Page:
The following is the second summary of major stories moved by Yonhap News Agency on Monday.
(LEAD) Seoul stocks sink almost 5 pct on another looming wave of virus outbreak
SEOUL -- South Korean stocks sank almost 5 percent amid rising concerns of a second wave of the new coronavirus pandemic, extending their losing streak to a third consecutive session and dashing hopes for a sharp rebound in the global economy. The Korean won sharply fell against the U.S. dollar.
After a choppy session, the benchmark Korea Composite Stock Price Index (KOSPI) closed at 2,030.82, down 101.48 points, or 4.76 percent, the sharpest fall since March 23. Trading volume was high at about 1.06 billion shares worth some 18.02 trillion won (US$14.8 billion), with losers outnumbering gainers 837 to 55.
(LEAD) After 75 days on furlough, USFK Korean employees return to work
SEOUL -- Thousands of South Korean employees for the U.S. Forces Korea returned to work Monday following months of unpaid leave, after Seoul and Washington agreed upon a wage deal amid their stalled defense-cost sharing negotiations.
More than 4,000 South Korean workers had been on the furlough since April 1, as Seoul and Washington failed to reach an agreement on a new Special Measures Agreement (SMA) that stipulates how much Seoul will pay for the upkeep of the 28,500-strong USFK.
(LEAD) Military beefs up surveillance on N.K. following provocation threats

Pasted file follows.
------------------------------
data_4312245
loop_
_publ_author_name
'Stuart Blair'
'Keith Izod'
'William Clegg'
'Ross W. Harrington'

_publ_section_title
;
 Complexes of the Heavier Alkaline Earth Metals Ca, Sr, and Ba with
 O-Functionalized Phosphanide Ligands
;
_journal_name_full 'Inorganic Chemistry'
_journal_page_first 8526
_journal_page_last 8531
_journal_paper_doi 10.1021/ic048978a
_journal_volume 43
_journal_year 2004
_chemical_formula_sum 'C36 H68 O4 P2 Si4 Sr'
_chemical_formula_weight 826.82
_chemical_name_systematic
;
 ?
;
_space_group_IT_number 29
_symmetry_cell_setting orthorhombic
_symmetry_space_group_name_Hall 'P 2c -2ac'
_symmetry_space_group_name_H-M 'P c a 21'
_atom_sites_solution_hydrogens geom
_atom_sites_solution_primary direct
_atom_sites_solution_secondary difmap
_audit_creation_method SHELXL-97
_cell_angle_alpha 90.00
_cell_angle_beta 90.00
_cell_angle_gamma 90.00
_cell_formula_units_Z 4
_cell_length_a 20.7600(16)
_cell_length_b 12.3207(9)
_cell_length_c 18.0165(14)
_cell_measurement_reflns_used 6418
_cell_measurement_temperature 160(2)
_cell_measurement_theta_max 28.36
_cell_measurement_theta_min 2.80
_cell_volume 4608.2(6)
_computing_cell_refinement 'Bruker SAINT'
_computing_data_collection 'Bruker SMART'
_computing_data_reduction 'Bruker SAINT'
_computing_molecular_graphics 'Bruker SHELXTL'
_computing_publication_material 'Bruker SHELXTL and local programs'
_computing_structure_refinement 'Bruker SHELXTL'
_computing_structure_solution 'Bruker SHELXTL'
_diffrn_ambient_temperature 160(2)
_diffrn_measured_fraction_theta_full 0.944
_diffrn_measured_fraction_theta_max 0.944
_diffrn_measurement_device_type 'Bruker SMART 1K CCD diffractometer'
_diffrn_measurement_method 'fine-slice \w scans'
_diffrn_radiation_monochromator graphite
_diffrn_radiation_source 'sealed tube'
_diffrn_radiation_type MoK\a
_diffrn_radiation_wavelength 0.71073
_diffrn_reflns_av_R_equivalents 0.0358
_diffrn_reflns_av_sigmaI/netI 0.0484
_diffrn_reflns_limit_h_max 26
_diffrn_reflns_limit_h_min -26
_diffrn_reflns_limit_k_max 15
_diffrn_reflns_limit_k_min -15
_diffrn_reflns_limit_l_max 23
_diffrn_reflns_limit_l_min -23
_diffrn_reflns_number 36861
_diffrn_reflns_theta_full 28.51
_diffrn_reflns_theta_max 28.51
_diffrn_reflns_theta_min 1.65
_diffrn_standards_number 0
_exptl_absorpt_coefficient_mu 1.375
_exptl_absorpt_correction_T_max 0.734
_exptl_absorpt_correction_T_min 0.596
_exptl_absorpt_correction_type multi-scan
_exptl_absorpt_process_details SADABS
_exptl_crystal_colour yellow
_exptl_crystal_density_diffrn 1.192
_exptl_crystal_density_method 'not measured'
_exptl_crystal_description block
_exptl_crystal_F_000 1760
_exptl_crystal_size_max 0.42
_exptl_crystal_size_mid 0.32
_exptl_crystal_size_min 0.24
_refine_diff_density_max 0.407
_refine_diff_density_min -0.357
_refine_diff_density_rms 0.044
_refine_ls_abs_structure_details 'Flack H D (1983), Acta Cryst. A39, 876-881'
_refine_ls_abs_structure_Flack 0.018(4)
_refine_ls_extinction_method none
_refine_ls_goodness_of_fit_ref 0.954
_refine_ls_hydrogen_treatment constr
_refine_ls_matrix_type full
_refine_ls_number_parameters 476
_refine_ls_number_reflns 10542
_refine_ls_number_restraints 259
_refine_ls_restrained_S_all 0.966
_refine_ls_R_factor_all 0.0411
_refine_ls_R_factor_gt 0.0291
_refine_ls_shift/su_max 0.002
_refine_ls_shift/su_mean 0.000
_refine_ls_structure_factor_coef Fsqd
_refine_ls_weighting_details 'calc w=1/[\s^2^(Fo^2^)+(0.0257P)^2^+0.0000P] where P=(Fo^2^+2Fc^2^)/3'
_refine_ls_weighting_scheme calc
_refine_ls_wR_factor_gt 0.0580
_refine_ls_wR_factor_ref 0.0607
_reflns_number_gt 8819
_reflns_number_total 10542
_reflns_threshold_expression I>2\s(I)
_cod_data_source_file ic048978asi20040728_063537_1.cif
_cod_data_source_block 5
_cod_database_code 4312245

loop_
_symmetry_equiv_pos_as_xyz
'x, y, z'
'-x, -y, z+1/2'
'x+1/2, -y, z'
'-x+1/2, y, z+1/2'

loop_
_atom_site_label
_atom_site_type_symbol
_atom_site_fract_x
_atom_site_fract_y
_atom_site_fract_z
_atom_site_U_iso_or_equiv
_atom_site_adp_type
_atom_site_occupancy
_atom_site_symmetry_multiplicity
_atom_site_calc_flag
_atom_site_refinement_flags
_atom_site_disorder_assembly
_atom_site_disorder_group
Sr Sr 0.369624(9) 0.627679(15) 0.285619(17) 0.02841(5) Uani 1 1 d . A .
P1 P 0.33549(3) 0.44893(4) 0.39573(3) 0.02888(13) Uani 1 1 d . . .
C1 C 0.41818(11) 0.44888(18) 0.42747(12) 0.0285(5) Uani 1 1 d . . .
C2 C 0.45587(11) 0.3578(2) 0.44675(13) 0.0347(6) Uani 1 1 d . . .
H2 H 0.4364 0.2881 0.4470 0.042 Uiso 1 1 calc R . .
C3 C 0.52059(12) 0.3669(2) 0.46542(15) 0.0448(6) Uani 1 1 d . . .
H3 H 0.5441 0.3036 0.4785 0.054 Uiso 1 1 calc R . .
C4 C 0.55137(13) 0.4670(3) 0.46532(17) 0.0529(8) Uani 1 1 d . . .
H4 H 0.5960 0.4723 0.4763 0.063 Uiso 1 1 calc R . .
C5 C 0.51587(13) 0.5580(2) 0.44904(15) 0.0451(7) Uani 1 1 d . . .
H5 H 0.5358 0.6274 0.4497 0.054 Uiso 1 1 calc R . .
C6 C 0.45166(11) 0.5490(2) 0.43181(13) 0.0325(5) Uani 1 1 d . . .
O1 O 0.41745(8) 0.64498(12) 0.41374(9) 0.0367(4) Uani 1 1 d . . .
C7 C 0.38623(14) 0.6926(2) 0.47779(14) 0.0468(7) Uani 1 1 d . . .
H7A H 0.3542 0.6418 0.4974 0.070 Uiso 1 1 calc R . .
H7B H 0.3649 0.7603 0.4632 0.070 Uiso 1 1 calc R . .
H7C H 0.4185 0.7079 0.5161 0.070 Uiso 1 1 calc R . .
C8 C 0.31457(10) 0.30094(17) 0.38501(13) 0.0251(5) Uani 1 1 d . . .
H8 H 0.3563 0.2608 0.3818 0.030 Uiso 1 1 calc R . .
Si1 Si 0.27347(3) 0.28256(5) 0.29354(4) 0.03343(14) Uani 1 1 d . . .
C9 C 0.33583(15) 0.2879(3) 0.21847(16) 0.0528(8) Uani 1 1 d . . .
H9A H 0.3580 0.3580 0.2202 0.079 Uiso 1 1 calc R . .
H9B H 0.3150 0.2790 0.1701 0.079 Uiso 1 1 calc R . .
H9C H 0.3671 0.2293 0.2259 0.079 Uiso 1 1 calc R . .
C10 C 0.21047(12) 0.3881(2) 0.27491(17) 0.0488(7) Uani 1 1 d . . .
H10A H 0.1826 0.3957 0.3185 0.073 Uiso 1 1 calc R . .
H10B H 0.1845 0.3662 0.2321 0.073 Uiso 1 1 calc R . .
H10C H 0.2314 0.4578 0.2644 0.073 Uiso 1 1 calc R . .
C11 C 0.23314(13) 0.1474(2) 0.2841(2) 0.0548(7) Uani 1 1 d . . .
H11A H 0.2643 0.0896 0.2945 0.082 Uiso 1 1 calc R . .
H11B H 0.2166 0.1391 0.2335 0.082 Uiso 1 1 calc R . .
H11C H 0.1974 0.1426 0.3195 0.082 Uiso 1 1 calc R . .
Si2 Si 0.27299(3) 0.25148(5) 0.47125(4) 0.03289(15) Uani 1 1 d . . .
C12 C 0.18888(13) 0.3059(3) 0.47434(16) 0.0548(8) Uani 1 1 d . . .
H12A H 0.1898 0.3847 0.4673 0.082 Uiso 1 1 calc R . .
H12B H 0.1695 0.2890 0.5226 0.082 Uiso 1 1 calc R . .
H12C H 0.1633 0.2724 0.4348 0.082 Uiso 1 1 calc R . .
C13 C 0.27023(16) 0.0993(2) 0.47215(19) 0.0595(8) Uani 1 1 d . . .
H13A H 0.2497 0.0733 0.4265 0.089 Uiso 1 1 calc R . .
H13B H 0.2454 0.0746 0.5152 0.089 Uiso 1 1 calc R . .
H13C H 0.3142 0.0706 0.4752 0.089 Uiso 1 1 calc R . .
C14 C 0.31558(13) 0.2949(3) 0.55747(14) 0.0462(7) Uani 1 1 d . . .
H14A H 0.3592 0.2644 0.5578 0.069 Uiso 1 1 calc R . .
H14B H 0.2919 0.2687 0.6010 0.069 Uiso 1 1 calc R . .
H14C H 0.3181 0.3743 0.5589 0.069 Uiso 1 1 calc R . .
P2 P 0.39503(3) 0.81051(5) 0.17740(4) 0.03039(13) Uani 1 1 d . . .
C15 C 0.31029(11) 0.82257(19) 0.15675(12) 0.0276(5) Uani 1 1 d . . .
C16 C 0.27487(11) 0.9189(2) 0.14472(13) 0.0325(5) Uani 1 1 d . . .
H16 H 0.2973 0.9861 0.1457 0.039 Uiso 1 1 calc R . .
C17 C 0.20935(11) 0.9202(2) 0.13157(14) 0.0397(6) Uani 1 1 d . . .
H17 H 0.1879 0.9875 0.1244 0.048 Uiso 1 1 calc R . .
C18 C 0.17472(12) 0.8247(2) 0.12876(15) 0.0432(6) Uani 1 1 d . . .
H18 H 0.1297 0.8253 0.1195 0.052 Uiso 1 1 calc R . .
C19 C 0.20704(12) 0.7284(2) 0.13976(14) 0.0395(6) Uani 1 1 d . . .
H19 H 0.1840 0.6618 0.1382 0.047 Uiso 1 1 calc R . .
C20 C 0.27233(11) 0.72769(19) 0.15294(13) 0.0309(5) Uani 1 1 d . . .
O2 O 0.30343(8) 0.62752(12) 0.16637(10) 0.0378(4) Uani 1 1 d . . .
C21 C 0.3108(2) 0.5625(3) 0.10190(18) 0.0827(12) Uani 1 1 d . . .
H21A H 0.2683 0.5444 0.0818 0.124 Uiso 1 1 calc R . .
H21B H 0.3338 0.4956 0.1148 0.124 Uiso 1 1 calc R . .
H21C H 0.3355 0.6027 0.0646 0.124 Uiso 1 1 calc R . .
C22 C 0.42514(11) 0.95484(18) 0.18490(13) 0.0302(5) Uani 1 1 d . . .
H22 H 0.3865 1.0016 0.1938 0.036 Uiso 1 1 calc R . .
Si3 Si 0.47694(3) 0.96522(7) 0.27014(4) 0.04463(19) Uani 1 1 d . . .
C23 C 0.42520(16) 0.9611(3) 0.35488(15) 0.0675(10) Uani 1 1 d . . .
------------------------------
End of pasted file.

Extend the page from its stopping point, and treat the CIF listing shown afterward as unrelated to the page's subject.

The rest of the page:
SEOUL -- South Korea's military has strengthened its monitoring of North Korea, but no unusual moves have been detected so far, a source said Monday, after Pyongyang threatened to take military action against the South.
In a statement Saturday, North Korean leader Kim Jong-un's powerful sister, Kim Yo-jong, said its military will be entrusted with the right to take the "next step" against the South in the latest in a series of threats made by the North in anger over anti-Pyongyang leaflets sent across the border by activists here.
(LEAD) Moon urges N. Korea not to backtrack on agreed-upon peace efforts
SEOUL -- President Moon Jae-in called on North Korea on Monday not to stop a peace journey despite some troubles, making his first official remarks on North Korea's renewed saber-rattling.
"The direction the two Koreas should go together is clear," he said during a weekly meeting with senior Cheong Wa Dae aides. "We should not stop the current inter-Korean relations again, which have overcome a longtime severance and the crisis of a war with difficulty."
(LEAD) S. Korea calls in Japanese ambassador, voices 'deep regrets' over Meiji site info center
SEOUL -- South Korea called in Japan's top envoy in Seoul and voiced "deep regrets" Monday after Tokyo failed to honor wartime forced labor victims at an information center on industrial revolution sites registered on UNESCO's World Heritage list.
Second Vice Foreign Minister Lee Tae-ho called in Japanese Ambassador Koji Tomita, hours after the Industrial Heritage Information Center in Tokyo opened to the public following a monthslong closure due to the new coronavirus.
(3rd LD) New virus cases below 40 for 2nd day, spread in greater Seoul still uncontrolled
SEOUL -- South Korea's new virus cases stayed below 40 for the second straight day Monday, but cluster infections and untraceable cases continued to haunt the Seoul metropolitan area.
The country added 37 new cases, including 24 local infections, raising the total caseload to 12,121, according to the Korea Centers for Disease Control and Prevention (KCDC).
Seoul's last-ditch home supply plan still in doubt over its viability
Korean foodmakers ramp up overseas push amid COVID-19 pandemic
Bumpy road lies ahead for Samsung, even after heir avoids detention
One month into eased social distancing, S. Korea wrestles with cluster infections, cases with unknown routes
Virus outbreak sheds light on overlooked side of highly touted 'fast' delivery services